Thanks for all the feedback. You all make me a more thoughtful person.

          ^ just kidding, Bmaz. I save my most verbose posts for here. ;)

      • timbozone says:

        Unfortunately for us all, Jim Jordan apparently comes from a place of heart where we all just have to shut up and take it so we won’t cause him any complications in his thirst for power and dominance.

        • tje.esq@23 says:

          I found it particulary galling that Jordan loyalists forced one sexual assault victim to retract a statement the victim had earlier made about Jordan’s prior knowledge of events, and ‘clarify’ his statement with this one:

          “At no time did I ever say or have any direct knowledge that Jim Jordan knew of Dr. Richard Strauss’s inappropriate behavior. I have nothing but respect for Jim Jordan, as I have known him for more than 30 years and know him to be of impeccable character” (my emphasis).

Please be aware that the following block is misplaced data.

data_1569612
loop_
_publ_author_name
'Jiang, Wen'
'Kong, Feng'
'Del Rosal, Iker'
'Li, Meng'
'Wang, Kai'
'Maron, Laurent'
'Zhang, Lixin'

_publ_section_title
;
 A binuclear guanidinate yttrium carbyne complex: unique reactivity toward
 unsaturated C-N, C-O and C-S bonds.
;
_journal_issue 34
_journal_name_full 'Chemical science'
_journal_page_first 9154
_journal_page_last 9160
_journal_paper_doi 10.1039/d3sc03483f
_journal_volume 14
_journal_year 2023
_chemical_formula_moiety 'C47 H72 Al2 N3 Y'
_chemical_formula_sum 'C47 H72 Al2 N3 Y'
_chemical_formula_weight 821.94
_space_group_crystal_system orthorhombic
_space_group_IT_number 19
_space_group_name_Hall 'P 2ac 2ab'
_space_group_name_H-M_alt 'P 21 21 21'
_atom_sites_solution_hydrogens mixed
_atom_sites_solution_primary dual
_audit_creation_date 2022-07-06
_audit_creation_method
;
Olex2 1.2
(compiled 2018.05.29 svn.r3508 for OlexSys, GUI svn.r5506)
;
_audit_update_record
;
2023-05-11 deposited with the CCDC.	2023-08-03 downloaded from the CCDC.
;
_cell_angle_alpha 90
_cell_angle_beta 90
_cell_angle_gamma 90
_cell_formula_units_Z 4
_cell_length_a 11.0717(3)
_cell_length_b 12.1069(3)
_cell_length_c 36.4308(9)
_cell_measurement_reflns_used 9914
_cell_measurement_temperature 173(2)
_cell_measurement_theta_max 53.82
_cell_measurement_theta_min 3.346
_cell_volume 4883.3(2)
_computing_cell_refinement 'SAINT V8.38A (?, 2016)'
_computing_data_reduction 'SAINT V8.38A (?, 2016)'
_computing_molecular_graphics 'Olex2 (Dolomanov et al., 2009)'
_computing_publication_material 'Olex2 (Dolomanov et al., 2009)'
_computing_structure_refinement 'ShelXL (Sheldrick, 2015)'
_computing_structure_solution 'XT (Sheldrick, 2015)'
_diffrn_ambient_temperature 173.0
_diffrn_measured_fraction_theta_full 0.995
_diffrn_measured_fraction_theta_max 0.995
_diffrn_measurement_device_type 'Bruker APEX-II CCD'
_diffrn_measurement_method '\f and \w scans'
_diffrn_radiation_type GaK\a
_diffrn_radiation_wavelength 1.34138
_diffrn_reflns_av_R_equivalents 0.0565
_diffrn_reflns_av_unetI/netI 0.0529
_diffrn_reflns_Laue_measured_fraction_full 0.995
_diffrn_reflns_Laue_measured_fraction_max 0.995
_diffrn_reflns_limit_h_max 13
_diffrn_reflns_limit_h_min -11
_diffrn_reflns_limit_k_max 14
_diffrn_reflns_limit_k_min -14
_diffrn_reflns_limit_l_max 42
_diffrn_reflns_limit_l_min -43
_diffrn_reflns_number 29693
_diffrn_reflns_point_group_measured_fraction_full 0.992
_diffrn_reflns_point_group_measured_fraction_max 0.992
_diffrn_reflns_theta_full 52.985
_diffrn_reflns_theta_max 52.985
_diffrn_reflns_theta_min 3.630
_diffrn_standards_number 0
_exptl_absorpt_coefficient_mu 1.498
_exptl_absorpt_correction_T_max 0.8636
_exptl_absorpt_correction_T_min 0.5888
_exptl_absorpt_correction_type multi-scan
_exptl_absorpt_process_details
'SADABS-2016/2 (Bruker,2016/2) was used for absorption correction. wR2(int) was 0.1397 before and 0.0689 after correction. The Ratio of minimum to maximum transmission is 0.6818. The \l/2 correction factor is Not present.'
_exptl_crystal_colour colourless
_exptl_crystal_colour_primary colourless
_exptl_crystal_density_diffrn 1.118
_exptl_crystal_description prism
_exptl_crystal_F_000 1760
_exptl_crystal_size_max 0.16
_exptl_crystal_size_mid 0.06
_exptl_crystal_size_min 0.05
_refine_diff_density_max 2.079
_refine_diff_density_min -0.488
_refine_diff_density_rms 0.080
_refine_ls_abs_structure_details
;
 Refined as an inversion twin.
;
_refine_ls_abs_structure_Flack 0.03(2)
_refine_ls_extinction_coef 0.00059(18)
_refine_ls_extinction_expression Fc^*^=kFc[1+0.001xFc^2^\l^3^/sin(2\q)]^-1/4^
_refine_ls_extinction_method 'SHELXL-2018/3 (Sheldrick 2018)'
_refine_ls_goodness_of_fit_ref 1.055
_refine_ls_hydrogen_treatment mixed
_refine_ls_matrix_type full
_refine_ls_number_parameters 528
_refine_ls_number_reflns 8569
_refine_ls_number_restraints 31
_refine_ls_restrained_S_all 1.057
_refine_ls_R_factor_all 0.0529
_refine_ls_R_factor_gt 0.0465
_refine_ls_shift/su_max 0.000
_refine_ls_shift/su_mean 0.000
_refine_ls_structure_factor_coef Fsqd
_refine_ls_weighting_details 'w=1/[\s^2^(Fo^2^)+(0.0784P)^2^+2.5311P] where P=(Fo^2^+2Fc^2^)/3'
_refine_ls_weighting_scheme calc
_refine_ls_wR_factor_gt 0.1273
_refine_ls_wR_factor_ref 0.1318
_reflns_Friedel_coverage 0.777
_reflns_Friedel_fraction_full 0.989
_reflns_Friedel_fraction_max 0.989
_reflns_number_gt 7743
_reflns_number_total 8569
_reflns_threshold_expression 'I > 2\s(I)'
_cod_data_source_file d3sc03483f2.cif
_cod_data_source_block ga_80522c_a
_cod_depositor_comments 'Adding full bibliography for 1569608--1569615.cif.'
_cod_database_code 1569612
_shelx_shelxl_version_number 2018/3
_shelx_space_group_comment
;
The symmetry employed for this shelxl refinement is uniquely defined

Don’t know if Marcy’s label “stochastic terrorist” is strong enough!

  17. dopefish says:

    Re the Florida documents case, Roger Parloff has an article on lawfaremedia.org describing in detail the Garcia hearing for Nauta that went off the rails.

    Assistant Special Counsel David Harbach goes to the dais. After making a very minor factual correction in Cannon’s recitation—for which Cannon thanks him—he throws an unanticipated curve ball.

    He says that the impact of the conflict is not necessarily limited to Irving’s cross-examination of witnesses he represented. “In the government’s view,” he says, “Mr. Irving is faced with the same predicament when it comes time to make [final] arguments. A lawyer who suffers under a conflict is precluded by loyalty from arguing that a former client lacks credibility and from attacking a former client’s character. It flows from the duty of loyalty. It’s not specific to confidential information” that he may possess.